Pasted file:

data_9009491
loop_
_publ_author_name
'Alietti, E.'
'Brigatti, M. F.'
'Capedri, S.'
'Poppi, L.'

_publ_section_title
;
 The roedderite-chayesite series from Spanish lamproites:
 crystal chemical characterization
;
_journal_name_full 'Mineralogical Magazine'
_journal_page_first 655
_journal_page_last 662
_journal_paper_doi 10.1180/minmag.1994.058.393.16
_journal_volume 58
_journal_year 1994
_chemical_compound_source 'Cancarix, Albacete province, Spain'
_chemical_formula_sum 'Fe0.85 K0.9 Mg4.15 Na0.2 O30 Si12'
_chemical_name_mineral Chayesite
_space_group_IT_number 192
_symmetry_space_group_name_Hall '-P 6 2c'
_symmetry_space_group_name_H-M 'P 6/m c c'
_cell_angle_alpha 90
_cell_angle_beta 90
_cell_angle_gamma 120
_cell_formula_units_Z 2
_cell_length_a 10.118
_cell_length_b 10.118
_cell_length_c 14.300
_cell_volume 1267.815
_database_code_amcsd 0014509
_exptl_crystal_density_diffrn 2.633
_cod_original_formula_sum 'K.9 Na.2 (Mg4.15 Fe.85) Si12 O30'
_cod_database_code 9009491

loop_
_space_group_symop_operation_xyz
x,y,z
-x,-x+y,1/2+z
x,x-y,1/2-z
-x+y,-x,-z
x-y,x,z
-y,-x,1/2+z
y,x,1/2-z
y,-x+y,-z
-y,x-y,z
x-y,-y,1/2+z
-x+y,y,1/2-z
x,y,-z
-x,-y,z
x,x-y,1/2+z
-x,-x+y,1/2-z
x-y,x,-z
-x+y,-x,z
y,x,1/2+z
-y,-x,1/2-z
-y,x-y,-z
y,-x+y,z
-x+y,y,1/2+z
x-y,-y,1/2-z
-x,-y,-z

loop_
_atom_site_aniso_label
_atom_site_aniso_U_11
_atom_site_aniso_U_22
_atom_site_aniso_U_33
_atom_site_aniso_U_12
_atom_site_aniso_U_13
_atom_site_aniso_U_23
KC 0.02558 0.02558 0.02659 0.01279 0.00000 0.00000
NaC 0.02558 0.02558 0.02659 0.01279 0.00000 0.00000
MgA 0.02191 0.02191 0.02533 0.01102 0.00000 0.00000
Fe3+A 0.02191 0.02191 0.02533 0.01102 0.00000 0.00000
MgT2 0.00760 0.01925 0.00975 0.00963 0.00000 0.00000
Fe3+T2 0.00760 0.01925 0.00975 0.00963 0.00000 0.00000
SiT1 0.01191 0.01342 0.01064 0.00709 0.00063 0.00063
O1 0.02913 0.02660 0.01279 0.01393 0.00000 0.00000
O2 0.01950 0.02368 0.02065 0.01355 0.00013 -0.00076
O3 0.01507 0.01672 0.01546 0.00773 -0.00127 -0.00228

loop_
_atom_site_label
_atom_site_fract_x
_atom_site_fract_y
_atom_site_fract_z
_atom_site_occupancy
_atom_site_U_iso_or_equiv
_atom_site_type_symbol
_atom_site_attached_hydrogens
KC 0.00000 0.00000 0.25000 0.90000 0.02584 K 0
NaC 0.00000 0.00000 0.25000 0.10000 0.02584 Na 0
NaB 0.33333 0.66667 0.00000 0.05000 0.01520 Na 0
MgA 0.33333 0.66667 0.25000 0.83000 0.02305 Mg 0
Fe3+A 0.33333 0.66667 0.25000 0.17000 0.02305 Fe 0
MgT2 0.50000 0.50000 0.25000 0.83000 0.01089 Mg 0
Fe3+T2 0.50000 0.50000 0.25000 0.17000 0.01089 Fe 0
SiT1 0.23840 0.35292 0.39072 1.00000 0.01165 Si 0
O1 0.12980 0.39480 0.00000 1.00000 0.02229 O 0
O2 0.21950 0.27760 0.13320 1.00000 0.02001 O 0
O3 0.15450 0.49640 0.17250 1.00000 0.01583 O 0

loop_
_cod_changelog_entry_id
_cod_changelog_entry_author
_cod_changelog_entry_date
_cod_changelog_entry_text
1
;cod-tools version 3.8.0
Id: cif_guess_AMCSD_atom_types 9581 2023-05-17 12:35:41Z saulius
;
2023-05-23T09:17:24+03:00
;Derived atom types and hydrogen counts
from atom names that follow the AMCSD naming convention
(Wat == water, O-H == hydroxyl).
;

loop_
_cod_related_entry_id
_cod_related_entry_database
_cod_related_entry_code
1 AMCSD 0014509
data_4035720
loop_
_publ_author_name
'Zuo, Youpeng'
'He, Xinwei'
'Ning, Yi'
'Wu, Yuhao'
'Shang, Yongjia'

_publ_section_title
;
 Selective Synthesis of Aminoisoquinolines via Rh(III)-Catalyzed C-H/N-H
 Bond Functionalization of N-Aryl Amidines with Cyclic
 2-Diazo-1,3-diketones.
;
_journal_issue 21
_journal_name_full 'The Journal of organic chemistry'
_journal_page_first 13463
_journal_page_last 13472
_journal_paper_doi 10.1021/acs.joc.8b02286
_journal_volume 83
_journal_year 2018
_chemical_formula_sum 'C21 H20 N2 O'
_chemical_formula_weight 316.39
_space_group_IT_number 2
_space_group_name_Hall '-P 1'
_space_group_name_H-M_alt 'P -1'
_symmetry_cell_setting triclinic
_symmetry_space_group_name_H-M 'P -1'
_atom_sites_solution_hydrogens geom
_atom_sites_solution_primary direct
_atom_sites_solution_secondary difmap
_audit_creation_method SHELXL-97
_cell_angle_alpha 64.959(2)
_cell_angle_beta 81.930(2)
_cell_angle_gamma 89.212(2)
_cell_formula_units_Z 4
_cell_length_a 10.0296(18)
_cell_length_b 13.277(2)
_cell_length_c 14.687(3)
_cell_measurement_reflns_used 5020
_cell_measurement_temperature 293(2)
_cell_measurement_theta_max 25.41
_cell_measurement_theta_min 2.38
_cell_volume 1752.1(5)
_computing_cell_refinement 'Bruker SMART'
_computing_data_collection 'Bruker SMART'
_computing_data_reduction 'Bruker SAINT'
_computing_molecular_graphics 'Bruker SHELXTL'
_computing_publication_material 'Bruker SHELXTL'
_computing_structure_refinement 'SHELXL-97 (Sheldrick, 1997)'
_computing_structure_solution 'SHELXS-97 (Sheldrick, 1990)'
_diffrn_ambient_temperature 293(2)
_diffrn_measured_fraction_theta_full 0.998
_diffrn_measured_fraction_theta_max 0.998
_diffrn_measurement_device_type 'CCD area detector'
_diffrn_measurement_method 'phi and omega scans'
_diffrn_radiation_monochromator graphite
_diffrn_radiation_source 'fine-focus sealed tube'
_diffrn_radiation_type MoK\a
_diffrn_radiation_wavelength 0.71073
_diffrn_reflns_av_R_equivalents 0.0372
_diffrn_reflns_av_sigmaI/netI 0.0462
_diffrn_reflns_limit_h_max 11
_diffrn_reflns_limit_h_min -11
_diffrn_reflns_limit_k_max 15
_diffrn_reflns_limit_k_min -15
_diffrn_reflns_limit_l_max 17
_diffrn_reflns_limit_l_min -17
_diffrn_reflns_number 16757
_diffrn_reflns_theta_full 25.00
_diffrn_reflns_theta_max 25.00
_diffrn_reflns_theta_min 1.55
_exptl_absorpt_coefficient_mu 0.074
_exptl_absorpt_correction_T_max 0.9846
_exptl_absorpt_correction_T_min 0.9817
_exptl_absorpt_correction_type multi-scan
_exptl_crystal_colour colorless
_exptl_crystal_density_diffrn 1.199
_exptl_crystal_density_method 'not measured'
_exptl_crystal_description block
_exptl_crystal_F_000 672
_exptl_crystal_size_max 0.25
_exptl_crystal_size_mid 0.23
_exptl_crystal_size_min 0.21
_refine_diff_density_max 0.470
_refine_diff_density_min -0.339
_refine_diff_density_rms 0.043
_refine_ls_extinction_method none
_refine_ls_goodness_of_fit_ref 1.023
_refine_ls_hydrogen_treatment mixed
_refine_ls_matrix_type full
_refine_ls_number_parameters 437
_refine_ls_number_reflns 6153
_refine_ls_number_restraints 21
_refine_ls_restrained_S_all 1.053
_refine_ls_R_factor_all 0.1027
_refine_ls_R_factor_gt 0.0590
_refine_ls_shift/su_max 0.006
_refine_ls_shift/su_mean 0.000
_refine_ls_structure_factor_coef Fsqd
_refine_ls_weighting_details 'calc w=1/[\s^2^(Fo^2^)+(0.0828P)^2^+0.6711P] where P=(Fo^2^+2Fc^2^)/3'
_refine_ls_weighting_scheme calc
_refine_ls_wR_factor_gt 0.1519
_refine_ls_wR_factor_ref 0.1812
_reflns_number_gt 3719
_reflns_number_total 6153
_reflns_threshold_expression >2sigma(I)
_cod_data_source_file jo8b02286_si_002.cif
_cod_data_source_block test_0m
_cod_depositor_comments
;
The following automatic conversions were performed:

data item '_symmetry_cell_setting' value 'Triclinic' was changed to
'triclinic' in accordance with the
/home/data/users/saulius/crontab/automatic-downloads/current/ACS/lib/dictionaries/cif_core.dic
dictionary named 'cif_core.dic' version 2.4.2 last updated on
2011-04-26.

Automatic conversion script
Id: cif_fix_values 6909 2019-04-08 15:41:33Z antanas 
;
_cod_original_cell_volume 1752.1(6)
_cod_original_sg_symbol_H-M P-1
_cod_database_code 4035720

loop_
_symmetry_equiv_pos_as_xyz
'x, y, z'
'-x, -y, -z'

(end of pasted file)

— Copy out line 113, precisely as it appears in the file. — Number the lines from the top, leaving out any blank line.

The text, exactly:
(Wat == water, O-H == hydroxyl).